The MB discussed whether there should be a GDB Working Group to rapidly agree on improvements but I.Bird added that an overall proposal should include also the aspects of monitoring, deployment and middleware.

 

I.Bird volunteered to coordinate and write the proposal of the overall strategy about sites testing and monitoring.

 

3.      xrootd interface to DPM - proposed planning - (transparencies) - Ian Bird

 

3.1         Implementation

Is important that this proposal covers only single site data access; intra-site access is not included

 

The work to be done includes:

-          xrootd “redirector”

XMI plugin to be written to talk to the DPM service

This has to have a GSI credential (proxy) in order to talk to DPM; configure this to use an ALICE user proxy coming from the VO Box.

For a more general (non-ALICE) implementation the redirector would need a GSI plugin and code to pass the proxy across to the XMI plugin. This would be the responsibility of xrootd developers

-          xrootd on the disk server nodes:

Need to write the OSS plugin to do the I/O to the disk:

- This must talk to DPM service to check file ownership and get location, or to create a new file

- Here it is a trusted client and does not need a proxy: but must specify a valid user/group

 

NB. This user/group must be consistent to allow file access via other mechanisms (e.g. SRM. Gridftp, etc)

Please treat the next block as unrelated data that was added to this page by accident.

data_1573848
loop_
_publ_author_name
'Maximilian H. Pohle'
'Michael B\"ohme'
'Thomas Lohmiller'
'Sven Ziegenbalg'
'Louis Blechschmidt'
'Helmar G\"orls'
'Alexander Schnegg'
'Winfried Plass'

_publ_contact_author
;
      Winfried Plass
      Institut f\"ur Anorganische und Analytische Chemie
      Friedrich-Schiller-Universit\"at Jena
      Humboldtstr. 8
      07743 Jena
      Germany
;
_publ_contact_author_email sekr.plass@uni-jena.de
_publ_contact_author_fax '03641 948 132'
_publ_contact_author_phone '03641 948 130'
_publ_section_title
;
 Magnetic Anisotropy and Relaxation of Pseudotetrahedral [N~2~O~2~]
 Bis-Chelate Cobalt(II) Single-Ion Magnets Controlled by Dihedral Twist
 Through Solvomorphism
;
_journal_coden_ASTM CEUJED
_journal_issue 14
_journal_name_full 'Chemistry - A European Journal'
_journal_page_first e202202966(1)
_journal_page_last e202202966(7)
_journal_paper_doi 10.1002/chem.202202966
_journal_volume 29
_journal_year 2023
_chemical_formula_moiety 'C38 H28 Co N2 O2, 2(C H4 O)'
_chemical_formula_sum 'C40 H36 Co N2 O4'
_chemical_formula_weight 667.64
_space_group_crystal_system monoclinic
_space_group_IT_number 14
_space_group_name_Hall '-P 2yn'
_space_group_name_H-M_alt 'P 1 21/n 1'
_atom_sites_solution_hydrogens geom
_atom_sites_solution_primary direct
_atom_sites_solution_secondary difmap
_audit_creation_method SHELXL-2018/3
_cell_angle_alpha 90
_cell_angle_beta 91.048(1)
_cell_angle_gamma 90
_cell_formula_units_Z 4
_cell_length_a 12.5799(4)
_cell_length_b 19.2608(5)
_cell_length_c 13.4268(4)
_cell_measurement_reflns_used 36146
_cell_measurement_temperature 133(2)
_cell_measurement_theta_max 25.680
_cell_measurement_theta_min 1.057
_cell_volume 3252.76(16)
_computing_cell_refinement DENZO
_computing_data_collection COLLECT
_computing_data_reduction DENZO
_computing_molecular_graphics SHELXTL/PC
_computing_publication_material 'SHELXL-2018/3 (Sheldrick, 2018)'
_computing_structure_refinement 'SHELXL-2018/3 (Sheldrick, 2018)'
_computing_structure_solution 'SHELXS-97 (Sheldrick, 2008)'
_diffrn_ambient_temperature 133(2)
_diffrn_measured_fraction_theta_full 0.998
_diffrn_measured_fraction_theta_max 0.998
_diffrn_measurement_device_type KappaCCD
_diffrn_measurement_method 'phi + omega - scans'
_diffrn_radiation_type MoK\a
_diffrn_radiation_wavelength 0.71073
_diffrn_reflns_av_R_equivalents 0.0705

3.2         ALICE-specific Solution

The work proposed at present will be ALICE-specific because of the ALICE security model

 

To be more general and use GSI credentials additional work would be required.

Redirector:

-          Needs a suitable GSI authn and authz plugin

-          Pass through of the proxy to the XMI plugin

Pool node:

-          Needs a GSI authn and authz plugin and pass through to the:

-          OSS plugin to pick up the proxy

 

Note: The xrootd client would need to send the proxy with the request

Note: Most of this work would be the responsibility of the xrootd developers, apart from the DPM-specific plugins.

3.3         Timeline

xrootd implementation in DPM for ALICE:

-          Estimate 6 weeks, work is starting now (David Smith at 50% of his time)

-          Mid-October:
A prototype that is tested for functionality, but not performance
Ready for wider deployment testing at a few sites

 

A more general version using GSI would take longer and require effort from both the xrootd and DPM teams in addition to what is proposed here.

 

L.Betev noted that the security is managed by ALICE and is not needed by DPM. I.Bird stressed that DPM access is secure and so, even in the case of an ALICE-only implementation, an appropriate GSI proxy must be provided. Other members expressed worries that there was a risk that the agreed security model would be broken, and that the go-ahead should not be given until this is better understood. L.Robertson summarised that we should come back when the full implications have been reviewed by the developers and someone from the security team. This could be reported to MB already next week.